Choosing Valued Directions
Begin the discussion on choosing values by referring back to the feeding-the-anxiety-tiger metaphor. Trying to appease and manage anxiety (e.g., by giving in to the various avoidance and escape behaviors that it seems to demand) has led to a loss of increasingly larger portions of the client’s resources and psychological space. The anxiety thoughts and panicky feelings clients experience are like a monster growing inside. Each time clients give in to what panic, anxiety, fear, and worries ask them to do, they inadvertently feed the monster and make it grow bigger and bolder. Feeding the anxiety monster won’t make it calm and friendly in the long term. Ask clients, “Who is in control here? Who is choosing? Is it you or is it a monster called anxiety or panic?”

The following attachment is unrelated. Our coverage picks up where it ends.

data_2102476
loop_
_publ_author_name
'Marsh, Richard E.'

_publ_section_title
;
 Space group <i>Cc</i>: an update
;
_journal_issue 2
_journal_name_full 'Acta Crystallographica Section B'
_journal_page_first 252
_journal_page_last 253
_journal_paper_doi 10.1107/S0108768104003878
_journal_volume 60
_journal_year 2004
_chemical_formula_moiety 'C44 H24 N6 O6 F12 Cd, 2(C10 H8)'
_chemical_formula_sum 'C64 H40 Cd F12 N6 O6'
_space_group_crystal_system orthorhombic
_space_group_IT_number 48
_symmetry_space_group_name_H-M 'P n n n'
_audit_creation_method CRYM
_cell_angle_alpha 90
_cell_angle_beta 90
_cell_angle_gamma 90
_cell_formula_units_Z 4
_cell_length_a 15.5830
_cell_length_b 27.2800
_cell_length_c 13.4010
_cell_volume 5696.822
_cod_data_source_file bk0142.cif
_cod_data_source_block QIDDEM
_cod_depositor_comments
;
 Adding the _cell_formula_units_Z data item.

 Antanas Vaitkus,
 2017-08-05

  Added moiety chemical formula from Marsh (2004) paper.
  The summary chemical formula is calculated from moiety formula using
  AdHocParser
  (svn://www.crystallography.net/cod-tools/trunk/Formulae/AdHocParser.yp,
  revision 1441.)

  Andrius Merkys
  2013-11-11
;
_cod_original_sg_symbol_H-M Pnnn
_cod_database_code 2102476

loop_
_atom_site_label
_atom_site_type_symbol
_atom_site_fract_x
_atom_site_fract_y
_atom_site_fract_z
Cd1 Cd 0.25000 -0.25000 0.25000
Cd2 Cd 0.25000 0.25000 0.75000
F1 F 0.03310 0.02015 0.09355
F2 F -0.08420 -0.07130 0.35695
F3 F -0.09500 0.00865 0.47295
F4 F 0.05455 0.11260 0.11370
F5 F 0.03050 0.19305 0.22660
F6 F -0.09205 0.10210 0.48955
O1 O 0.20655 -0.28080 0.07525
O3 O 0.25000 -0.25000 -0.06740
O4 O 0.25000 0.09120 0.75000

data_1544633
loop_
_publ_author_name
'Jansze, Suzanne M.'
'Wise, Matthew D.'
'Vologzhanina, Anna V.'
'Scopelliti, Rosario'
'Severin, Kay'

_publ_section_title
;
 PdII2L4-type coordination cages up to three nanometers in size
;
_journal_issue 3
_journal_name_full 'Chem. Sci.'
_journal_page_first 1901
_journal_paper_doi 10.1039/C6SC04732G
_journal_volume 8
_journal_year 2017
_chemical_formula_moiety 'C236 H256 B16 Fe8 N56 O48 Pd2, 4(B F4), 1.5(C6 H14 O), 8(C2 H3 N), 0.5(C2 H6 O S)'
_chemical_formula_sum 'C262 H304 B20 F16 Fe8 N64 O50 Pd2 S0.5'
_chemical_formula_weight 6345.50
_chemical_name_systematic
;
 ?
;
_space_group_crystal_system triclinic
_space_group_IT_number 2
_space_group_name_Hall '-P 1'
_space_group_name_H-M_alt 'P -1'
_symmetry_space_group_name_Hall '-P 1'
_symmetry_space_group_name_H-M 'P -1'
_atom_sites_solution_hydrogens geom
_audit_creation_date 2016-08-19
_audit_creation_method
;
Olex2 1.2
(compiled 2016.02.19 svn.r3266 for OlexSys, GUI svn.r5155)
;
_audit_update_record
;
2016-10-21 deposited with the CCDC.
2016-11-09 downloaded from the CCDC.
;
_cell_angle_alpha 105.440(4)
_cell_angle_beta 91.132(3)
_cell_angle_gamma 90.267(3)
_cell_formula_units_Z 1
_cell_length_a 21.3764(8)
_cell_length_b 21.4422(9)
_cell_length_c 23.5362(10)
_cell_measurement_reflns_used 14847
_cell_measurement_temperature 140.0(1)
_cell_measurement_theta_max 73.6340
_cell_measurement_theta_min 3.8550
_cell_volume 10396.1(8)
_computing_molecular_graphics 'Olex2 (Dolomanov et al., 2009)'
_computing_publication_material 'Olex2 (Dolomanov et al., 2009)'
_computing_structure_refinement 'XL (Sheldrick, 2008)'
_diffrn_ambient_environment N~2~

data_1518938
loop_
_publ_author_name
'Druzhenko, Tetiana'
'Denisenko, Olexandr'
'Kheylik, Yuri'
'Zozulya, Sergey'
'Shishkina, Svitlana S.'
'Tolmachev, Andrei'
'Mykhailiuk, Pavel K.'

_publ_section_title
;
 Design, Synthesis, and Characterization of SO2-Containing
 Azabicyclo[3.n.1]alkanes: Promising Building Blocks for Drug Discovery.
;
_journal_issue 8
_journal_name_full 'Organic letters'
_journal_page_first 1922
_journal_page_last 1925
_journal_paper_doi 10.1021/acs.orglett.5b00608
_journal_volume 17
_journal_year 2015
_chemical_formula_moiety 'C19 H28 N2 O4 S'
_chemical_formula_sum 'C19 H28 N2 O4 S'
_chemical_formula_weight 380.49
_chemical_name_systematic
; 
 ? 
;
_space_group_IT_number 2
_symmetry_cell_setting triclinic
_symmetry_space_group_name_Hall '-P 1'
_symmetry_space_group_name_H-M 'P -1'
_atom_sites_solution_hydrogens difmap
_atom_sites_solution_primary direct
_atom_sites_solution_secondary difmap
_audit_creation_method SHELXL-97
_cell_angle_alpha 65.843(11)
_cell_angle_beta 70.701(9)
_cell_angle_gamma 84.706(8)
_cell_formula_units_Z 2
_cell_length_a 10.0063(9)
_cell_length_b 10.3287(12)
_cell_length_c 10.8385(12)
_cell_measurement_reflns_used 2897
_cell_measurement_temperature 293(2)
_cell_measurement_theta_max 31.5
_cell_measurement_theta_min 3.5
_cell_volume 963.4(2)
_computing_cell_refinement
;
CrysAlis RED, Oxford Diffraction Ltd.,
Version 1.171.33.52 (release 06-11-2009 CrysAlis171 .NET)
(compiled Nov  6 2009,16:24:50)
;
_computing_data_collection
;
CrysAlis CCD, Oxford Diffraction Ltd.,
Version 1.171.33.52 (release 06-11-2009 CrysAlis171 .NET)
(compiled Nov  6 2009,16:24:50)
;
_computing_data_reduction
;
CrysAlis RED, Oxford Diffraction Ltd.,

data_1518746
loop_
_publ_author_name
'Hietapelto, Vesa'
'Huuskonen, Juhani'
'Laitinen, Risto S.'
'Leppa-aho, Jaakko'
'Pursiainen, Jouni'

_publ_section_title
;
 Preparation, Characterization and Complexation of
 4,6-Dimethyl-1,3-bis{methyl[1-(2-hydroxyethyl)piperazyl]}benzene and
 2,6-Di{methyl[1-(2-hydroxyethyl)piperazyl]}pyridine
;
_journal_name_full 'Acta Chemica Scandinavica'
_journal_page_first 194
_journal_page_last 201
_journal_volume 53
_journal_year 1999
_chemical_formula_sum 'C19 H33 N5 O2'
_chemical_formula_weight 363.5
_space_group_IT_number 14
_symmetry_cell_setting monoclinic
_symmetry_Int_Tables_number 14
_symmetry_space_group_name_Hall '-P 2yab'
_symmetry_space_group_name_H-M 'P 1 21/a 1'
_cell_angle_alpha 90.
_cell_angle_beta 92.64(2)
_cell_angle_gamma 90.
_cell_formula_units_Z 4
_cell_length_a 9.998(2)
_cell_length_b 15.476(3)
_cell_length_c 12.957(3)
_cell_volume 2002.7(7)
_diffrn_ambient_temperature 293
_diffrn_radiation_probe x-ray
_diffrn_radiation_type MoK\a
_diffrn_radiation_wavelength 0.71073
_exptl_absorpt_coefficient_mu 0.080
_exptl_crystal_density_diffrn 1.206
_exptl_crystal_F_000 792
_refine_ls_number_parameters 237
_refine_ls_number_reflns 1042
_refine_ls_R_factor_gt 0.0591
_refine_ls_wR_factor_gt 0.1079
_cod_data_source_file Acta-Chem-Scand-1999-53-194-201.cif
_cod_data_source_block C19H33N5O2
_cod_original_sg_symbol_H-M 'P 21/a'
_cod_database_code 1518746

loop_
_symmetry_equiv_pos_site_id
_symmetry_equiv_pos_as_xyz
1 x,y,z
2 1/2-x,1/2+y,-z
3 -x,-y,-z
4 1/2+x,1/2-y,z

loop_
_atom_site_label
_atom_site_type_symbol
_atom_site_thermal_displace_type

Feeding the anxiety monster has moved clients away from valued life directions and put living a valued life on hold. Tell clients that the remaining sessions are primarily devoted to reclaiming their lives. Whereas until now we have emphasized what clients cannot control (their internal experiences), we now focus on what clients can control with their hands and feet. A typical question ACT therapists might ask is, “In what valued direction are your feet currently taking you?” (Hayes & Wilson, 1994). Clients truly are in control and have the power to choose the direction they want their lives to take. At this point, the therapist could get up and walk around the room and point to their feet and legs to demonstrate that clients are in control of where their feet are taking them. They do not have to devote their time, energy, and lives to feeding the anxiety monster. Most importantly, they need not wait until they have “mastered” their anxiety, and have gotten rid of all the symptoms and problems associated with it, to move on with their lives.